While venom is more commonly associated with reptiles, it also exists in some mammalian species. The American short-tailed shrew (Blarina brevicauda) produces a serine protease toxin, BLTX, which has been isolated from its salivary glands.9 Two homologs of BLTX are also present in this shrew: a non-toxic blarinasin-1, and an uncharacterized blarinasin-2. All three proteins show the greatest sequence similarity to mammalian glandular kallikrein-1 serine proteases (figure 1). A recent paper provides an intriguing scenario that could account for the origin of venom in this shrew and some divergent species.10
Relative to other mammalian kallikrein-1 sequences (from 12 species of 6 different orders), B. brevicauda carries four short in-frame insertions. Each of these insertions falls within one of the first three of five regulatory loops of the protein. The first loop, where two of the insertions fall, contacts the substrate and contributes to the specificity and rate of catalysis of the enzyme. The other loops likely regulate enzyme activity as well.
Shrew gene duplication
If BLTX and its homologs were derived from a kallikrein-1 gene, then three insertions appear to have occurred prior to an initial gene duplication (figure 2). Even if the genes did not derive from a kallikrein-1 gene and these inferred insertions were part of the original creation, it appears an inframe (3 base pair) insertion occurred to lead to the formation of BLTX.11 A subsequent duplication in the other gene would explain the existence of blarinasin-1 and blarinasin-2. This scenario should allow for a viable animal, thus making it plausible.
Non-random mutations and toxin formation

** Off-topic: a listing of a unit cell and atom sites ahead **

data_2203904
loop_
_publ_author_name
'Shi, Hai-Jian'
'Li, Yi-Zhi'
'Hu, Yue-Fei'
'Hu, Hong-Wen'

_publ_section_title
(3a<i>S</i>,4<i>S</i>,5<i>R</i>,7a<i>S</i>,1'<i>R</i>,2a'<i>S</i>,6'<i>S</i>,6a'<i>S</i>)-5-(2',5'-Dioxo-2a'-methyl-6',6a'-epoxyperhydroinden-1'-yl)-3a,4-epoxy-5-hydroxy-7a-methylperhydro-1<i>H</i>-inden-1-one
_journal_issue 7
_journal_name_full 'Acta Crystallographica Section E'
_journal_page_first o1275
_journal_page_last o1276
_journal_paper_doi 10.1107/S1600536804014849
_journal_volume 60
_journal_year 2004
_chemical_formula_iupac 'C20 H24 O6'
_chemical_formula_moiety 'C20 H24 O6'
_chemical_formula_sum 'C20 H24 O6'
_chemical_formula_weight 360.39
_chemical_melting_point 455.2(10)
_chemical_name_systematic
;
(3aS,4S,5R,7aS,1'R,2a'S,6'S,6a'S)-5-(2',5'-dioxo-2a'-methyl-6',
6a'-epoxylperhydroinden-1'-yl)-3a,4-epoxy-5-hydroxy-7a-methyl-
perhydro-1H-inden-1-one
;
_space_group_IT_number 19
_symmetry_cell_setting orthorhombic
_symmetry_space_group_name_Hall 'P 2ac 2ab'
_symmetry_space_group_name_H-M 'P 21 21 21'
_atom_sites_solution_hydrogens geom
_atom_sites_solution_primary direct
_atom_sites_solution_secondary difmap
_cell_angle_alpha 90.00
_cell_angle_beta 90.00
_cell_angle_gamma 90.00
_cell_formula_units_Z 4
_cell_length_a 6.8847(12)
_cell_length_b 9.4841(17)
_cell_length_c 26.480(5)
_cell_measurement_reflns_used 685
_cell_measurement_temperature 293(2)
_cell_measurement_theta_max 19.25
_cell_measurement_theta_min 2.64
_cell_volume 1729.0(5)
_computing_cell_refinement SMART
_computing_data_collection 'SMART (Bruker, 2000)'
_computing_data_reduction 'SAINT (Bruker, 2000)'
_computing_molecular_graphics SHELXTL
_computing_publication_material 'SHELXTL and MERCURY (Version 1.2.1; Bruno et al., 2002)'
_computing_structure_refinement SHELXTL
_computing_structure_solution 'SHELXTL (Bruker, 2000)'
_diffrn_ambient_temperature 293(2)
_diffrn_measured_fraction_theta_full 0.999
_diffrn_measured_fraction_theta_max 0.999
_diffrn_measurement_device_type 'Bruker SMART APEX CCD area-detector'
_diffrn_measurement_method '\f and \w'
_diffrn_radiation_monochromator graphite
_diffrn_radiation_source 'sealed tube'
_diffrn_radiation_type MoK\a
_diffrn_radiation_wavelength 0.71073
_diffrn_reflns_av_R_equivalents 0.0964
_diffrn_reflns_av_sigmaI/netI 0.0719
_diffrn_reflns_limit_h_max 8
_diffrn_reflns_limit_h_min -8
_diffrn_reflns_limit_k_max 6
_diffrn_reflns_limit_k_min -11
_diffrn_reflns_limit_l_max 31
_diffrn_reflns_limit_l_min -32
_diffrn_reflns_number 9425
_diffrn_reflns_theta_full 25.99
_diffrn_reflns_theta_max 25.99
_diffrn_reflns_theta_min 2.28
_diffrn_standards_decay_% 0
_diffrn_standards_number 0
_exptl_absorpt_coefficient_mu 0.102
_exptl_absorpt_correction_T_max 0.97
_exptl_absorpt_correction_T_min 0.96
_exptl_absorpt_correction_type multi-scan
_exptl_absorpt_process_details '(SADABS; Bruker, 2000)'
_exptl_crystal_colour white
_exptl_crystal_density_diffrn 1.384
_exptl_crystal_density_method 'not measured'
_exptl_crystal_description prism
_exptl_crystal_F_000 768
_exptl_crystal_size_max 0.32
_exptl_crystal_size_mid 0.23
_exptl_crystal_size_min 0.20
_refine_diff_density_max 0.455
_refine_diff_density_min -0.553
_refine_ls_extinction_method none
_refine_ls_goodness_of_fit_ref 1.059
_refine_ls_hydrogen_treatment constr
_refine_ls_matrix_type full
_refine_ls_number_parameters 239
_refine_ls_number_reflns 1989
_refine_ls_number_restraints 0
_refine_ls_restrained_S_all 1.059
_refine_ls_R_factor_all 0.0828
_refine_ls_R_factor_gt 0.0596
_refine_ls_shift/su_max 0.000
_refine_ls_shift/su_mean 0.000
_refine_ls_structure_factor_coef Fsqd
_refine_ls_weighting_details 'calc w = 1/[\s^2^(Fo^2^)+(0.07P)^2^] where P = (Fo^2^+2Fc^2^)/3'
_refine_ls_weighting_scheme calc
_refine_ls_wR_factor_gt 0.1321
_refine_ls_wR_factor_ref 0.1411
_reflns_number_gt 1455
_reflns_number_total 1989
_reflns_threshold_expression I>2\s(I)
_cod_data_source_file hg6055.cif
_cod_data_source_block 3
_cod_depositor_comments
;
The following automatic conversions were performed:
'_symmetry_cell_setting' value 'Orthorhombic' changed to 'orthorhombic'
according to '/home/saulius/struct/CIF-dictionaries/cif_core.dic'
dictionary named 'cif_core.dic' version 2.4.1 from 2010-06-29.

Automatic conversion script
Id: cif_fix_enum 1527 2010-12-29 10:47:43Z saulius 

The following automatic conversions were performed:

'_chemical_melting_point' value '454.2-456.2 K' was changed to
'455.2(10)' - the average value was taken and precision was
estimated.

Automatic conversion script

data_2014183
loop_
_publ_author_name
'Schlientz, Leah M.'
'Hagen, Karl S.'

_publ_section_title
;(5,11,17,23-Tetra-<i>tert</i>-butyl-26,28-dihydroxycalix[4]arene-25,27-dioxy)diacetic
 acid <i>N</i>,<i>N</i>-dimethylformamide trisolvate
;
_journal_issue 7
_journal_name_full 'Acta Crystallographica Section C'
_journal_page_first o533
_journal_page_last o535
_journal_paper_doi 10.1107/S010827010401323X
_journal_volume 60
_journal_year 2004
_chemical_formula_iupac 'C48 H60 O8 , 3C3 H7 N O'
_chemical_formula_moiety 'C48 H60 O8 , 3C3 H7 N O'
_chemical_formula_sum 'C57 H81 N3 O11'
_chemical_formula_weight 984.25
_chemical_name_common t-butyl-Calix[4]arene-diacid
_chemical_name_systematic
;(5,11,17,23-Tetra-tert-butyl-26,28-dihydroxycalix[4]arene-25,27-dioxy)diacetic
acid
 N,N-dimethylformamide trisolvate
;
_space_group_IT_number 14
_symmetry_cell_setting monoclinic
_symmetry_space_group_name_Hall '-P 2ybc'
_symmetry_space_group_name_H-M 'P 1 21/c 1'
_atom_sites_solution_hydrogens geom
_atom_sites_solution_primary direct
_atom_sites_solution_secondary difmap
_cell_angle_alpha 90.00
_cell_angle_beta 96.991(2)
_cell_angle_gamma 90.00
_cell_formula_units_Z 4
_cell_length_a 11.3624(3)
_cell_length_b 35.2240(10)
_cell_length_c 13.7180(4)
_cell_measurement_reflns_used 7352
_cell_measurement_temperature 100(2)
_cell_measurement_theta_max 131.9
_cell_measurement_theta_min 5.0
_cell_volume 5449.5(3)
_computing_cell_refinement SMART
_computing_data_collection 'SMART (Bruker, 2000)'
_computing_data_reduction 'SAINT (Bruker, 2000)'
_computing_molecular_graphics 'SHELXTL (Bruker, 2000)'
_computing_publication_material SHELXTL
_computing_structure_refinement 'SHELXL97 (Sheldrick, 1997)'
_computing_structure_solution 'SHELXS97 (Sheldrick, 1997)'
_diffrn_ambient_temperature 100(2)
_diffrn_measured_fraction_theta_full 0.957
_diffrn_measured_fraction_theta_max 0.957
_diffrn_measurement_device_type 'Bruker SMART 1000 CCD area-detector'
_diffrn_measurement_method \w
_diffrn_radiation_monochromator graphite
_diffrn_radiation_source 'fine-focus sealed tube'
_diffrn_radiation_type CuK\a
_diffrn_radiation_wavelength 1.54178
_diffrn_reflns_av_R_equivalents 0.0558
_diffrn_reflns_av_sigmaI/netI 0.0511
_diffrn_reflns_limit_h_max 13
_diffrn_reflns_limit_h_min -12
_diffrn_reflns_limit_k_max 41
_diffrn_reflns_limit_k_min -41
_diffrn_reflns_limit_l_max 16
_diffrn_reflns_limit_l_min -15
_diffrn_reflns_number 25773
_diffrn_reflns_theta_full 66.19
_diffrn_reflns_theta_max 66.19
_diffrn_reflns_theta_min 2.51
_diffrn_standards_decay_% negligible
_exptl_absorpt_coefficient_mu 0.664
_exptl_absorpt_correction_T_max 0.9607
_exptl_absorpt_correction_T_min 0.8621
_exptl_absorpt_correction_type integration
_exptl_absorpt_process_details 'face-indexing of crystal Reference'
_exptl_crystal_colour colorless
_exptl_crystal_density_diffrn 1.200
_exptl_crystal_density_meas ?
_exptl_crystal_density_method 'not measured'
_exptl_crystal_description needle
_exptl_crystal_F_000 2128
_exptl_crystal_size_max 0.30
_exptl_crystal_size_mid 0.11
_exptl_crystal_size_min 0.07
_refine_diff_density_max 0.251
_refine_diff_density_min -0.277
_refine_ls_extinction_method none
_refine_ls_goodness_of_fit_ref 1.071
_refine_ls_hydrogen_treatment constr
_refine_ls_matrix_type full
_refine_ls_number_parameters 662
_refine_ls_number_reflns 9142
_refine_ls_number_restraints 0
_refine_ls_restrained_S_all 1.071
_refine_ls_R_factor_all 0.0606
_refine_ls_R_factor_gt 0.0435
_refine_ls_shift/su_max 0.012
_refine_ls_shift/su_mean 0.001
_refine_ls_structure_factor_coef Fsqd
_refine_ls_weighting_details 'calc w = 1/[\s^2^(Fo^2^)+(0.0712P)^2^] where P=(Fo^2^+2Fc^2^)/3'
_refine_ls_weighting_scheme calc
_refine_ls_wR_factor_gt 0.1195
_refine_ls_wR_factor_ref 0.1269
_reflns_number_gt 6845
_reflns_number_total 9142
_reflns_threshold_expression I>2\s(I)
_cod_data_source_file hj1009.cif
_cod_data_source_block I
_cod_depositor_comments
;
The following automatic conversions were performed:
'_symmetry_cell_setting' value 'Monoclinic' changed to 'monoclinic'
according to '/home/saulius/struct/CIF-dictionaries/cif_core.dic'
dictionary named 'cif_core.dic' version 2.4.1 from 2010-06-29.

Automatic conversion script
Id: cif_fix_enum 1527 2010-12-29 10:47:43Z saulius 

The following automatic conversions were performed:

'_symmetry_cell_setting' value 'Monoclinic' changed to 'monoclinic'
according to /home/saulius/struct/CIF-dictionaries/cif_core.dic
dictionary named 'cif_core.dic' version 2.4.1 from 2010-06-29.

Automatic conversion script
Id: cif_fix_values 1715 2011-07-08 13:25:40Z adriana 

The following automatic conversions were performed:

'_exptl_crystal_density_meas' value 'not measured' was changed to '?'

The insertions alone do not appear to account for the toxic properties of BLTX. Comparison of BLTX with its homologs revealed a high number of non-synonymous substitutions that resulted in extensive sequence evolution within the regulatory loops. These changes affect both the physiochemical and structural properties of BLTX.
Similar to the findings in the pancreatic ribonuclease gene of leaf-eating monkeys, amino acid substitutions are strongly directional. These changes have resulted in a hydrophobic loop 1 in BLTX compared to the hydrophilic loop 1 in blarinasin-1 and -2. Also, loop 2 in BLTX is strongly hydrophilic in contrast to the hydrophobic nature of this loop in both blarinasins. In both these loops, the BLTX is more positively charged.
Simulations suggest that these changes affect the structure of the BLTX molecule. The hydrophobic nature of the first loop results in a more compressed conformation which exposes the active site. This could contribute to increased catalysis, which is believed to be the cause of BLTX toxicity. In addition, BLTX is considerably more flexible, perhaps due to its increased length and polarity. Finally, the alteration of the charge distribution around the active site may also affect catalysis.
A repeating pattern
It has been noted that similar proteins can be recruited as toxins in divergent taxa.12 The kallikrein-related serine protease GTX from the Mexican bearded lizard (Heloderma horridum), which is thought to possess toxicity due to increased catalysis as in BLTX, was examined for structural similarities to BLTX.10 Similar to BLTX, a large inframe insertion was indentified adjacent to loop 1. When compared to twelve other lizard kallikrein-related proteins, this insertion was found to be unique. Loop 1 is also largely hydrophobic and positively charged, which appear to be unique features of BLTX and GTX. Similar conformational changes appear to be shared by these two proteins as well. The authors, who are presumably evolutionists, make the remarkable comment that the evidence “suggests that adaptation may be highly predictable”.13 This is rather shocking since evolution, which depends on chance mutations for the origin of novelty, is supposed to lack predictability.14